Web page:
F O C U S 7
‹Kassai›: The entire industry is now
working on the future of mobility,
and that future is coming very quickly.
In the Alliance with Nissan we
have defined who oversees which areas
of development so the teams can
deliver these new autonomous technologies
as quickly as possible. As
usual in these cases, the challenge is
to be the first mass-market producer
of these technologies, and to make
the vehicles affordable. Of course, it’s
possible to have very high-tech prototypes
for testing purposes and Renault
has done recent tests with the
press and the Renault Espace to show
that the technology is ‘almost’ ready.
But the real challenge here is the regulations
and the needs of our customers.
Also, the cost of those technologies
is still way ahead of us. I
don’t think anyone will be the first,
per se, to introduce an autonomous
car; we will see a drastic change in
the industry first, but then more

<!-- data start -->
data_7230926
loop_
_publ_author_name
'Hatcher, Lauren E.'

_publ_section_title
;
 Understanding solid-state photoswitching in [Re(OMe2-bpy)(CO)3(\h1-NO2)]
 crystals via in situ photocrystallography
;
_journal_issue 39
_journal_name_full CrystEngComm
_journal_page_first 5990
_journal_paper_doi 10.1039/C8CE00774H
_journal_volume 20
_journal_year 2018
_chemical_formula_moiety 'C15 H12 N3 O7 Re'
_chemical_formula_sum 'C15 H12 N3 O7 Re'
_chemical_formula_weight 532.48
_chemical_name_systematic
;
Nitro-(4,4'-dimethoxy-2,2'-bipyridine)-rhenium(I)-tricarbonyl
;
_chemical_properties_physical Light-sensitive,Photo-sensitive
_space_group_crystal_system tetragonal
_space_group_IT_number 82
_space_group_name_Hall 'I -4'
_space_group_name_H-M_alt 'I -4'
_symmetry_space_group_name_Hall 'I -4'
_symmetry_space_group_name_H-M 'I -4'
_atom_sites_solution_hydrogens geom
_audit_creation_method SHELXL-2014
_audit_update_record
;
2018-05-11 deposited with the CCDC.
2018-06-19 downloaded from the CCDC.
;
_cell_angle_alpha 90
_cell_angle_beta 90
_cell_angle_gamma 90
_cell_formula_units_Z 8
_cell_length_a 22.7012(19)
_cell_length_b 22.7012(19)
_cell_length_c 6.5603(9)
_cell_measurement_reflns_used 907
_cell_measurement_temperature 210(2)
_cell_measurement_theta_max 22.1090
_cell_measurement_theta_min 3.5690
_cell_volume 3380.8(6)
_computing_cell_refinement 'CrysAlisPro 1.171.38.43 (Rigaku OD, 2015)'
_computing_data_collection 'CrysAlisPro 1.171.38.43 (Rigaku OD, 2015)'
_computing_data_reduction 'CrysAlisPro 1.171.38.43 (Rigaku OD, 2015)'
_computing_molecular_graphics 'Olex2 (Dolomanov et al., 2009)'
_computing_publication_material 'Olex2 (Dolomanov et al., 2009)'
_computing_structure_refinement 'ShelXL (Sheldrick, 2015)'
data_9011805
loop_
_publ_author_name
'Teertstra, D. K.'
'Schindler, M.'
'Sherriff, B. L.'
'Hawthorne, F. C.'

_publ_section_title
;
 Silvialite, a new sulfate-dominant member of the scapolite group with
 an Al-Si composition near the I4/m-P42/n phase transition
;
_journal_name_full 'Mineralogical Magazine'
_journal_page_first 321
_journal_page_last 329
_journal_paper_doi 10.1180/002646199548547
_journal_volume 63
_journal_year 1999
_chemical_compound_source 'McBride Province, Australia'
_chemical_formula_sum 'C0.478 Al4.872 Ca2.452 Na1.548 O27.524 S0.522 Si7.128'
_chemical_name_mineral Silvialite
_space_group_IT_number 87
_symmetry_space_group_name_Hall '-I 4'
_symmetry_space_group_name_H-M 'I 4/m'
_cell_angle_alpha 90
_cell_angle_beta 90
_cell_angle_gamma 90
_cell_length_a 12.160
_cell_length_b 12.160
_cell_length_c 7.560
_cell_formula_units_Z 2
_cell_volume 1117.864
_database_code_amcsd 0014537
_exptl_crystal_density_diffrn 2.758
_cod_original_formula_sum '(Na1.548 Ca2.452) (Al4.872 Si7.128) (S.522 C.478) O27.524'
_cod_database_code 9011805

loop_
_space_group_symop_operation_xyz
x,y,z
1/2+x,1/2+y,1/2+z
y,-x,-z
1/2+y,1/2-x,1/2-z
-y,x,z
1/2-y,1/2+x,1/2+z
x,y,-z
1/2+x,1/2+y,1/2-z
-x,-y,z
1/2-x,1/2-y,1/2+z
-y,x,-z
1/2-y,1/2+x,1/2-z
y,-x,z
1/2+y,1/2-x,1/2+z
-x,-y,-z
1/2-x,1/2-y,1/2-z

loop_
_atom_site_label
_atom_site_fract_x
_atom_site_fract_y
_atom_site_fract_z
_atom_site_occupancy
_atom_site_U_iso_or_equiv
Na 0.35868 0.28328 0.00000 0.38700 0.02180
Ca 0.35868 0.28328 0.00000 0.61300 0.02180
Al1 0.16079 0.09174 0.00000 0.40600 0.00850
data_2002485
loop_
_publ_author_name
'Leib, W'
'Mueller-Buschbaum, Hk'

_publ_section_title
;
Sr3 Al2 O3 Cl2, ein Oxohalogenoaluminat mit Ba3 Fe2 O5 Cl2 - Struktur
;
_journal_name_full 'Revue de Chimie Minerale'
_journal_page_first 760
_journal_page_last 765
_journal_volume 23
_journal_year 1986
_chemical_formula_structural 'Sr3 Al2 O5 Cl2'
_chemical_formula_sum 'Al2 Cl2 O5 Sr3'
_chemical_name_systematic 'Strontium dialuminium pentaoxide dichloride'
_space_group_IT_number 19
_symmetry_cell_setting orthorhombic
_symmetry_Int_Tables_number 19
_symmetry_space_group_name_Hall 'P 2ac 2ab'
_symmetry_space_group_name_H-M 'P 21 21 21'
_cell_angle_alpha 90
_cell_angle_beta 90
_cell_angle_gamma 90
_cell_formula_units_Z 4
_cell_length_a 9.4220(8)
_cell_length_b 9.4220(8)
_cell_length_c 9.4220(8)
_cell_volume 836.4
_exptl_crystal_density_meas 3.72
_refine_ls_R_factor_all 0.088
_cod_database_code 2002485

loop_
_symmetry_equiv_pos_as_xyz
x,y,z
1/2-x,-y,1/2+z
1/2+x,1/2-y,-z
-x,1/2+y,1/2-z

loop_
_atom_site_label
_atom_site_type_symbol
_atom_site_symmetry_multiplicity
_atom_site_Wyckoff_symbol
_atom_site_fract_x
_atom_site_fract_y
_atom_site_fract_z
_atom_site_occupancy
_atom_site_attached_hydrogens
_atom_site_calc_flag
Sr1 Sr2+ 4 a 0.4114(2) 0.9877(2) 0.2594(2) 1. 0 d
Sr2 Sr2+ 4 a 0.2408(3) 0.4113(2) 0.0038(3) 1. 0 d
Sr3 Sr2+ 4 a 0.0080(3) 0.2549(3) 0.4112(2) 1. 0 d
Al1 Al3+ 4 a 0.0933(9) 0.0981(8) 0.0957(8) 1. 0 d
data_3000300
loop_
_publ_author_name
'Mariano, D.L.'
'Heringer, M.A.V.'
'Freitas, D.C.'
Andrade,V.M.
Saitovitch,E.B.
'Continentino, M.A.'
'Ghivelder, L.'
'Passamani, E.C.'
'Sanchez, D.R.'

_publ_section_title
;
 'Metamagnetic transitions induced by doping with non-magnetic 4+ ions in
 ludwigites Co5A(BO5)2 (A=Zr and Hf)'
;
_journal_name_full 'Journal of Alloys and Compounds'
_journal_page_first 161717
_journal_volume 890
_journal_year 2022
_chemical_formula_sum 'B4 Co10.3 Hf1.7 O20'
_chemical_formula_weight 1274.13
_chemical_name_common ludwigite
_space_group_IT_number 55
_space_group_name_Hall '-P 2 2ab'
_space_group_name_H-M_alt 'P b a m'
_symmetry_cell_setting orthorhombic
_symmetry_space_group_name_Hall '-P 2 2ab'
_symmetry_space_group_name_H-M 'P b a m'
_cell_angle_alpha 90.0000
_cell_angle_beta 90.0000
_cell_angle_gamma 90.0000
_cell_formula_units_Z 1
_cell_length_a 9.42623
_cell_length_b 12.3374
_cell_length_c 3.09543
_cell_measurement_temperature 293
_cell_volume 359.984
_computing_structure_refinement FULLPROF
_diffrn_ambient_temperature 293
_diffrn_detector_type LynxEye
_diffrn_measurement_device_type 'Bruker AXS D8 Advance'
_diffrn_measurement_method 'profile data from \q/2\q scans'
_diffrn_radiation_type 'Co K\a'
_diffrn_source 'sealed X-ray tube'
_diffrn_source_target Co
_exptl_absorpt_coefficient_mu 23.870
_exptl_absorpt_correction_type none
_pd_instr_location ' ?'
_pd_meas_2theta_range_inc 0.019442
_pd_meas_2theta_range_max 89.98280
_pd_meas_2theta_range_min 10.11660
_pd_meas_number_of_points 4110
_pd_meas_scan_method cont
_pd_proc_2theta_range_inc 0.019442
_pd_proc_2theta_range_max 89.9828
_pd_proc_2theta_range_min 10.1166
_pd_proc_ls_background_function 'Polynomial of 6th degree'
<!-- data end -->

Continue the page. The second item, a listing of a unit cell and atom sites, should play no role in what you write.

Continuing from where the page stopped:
step-by-step developments. But the
trends are now clear and the technologies
are more and more defined.
Renault has, for instance, a partnership
with Transdev, one of Europe’s
largest public transport operators, to
work on driverless cars.
To try and sum it up from Renault’s
point of view, I would say there are
two approaches running in parallel
to each other. One is that we use the
current range of cars and we introduce
more and more technology to
go from SAE level 2 with Adaptive
Cruise Control and stop and go. This
Tanger uses renewable energy
sources such as biofuels, solar
and wind – and is recognized as
zero emissions CO2.
Renault’s Tanger Plant in Morocco produces
its Dacia range of vehicles.
will start in 2019. Then you have our
completely autonomous ‘Mind Off’
technology. This could be delivered
in a fleet test as soon as 2020. And
then after that the question will be
how do traffic regulations in or out of
the city, in numerous countries, affect
how we can utilize this technology.